Unlike the woeful 1976 remake, which updated the story to modern times and had Kong climbing the World Trade Center instead of the Empire State Building, Jackson's version takes the story back to 1933.
Unscrupulous filmmaker Carl Denham (Jack Black, showing dramatic chops beyond expectations) is about to get shut down by his financiers on his trek to Skull Island, a lost world where he plans to shoot an adventure epic. Denham unleashes flurry of lies to assemble his equipment and crew aboard the tramp steamer that will carry them to the south seas, hoping to shove off before the money men can stop him.
With his leading lady a no-show, Carl encounters out-of-work vaudevillian Ann Darrow (Naomi Watts), who proves she has as good a set of pipes as her "Kong" predecessor Fay Wray). Carl cons Ann into signing on and manages to hijack his screenwriter, playwright Jack Driscoll (Adrien Brody, a sturdily heroic presence), to complete the script during the voyage.
The screenplay by Jackson and writing partners Fran Walsh and Philippa Boyens fleshes out the lead players into much richer characters than the 1933 version.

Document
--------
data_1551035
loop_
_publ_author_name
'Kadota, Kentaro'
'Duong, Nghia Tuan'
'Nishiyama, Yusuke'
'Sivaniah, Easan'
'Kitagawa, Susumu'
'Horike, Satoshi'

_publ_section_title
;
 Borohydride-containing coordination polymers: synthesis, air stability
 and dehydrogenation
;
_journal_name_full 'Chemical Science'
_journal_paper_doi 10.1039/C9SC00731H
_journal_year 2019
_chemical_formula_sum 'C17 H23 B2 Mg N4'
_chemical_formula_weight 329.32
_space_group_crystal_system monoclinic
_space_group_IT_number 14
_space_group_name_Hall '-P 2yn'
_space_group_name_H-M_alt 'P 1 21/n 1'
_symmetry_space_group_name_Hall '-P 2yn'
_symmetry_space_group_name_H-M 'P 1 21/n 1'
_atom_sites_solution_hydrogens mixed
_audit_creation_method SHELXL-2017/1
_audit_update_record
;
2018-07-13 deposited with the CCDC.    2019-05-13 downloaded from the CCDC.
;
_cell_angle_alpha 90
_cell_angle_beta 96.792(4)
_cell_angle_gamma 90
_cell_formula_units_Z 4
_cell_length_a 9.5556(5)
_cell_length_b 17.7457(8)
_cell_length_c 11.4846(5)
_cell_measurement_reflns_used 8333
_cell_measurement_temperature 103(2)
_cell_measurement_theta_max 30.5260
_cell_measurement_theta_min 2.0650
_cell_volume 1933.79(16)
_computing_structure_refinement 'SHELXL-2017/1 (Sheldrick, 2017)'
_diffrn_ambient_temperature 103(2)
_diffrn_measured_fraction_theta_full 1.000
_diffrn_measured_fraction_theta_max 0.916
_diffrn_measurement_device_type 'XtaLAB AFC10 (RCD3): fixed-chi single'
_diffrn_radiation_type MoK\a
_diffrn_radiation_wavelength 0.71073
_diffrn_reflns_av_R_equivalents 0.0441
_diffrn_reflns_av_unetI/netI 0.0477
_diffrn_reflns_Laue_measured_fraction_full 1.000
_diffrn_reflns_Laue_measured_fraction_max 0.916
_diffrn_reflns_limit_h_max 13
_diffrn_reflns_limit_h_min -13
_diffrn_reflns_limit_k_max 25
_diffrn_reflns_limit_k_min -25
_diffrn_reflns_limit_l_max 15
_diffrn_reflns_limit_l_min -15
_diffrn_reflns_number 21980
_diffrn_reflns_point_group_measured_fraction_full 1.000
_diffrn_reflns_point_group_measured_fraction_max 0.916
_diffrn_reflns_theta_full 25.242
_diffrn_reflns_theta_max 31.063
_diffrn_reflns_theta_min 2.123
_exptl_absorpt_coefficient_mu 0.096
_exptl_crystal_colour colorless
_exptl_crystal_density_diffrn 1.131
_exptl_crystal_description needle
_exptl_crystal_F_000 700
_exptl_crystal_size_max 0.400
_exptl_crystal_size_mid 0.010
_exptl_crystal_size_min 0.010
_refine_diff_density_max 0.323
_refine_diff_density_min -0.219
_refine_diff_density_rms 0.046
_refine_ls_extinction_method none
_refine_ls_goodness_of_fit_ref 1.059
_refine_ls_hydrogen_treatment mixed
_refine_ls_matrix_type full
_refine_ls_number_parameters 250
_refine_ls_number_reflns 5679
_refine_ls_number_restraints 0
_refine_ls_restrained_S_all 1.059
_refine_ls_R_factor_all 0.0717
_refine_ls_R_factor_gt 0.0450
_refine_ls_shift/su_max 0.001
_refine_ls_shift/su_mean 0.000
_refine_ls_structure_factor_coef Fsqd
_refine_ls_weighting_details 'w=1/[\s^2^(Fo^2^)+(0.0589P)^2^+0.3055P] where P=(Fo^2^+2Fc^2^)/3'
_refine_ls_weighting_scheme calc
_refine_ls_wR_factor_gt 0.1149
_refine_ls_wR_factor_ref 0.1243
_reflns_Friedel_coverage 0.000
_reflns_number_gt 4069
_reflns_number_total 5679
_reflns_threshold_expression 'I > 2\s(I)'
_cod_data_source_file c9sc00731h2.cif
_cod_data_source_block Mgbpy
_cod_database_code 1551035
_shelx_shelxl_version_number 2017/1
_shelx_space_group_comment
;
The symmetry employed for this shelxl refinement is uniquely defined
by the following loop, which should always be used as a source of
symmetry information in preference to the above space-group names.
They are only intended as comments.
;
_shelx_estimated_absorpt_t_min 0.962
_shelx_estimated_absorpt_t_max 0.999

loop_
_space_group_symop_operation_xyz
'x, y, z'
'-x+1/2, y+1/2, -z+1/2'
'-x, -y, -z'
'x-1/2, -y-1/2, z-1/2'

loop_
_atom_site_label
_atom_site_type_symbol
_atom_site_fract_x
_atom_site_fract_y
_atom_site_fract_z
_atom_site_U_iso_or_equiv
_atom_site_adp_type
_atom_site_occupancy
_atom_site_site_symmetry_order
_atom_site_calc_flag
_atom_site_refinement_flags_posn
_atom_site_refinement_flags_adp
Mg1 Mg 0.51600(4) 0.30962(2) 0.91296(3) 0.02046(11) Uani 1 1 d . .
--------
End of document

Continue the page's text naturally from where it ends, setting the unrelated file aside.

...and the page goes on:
Jackson and company also craft a full-bodied ensemble of shipmates: Steely Capt. Englehorn (Thomas Kretschmann), dauntless first mate Hayes (Evan Parke), impressionable deckhand Jimmy (Jamie Bell), Carl's devoted aide Preston (Colin Hanks) and colorful ship's cook Lumpy (Andy Serkis). Jackson also used Serkis' motions and performance as the foundation for his digitally created Kong, the same way Serkis formed the basis of the computer-generated Gollum in "The Lord of the Rings."
At Skull Island, the natives kidnap Ann as a sacrifice to the feared 25-foot gorilla. Having fallen for Ann, Jack convinces the others to mount a rescue mission, leading them into a land that time forgot overrun with dinosaurs, huge bugs, monstrous bats and other creatures.
When the branches begin to creak and the boughs start to break before Kong's first entrance, it's as big a moment of expectation as today's seen-it-all audiences are likely to experience.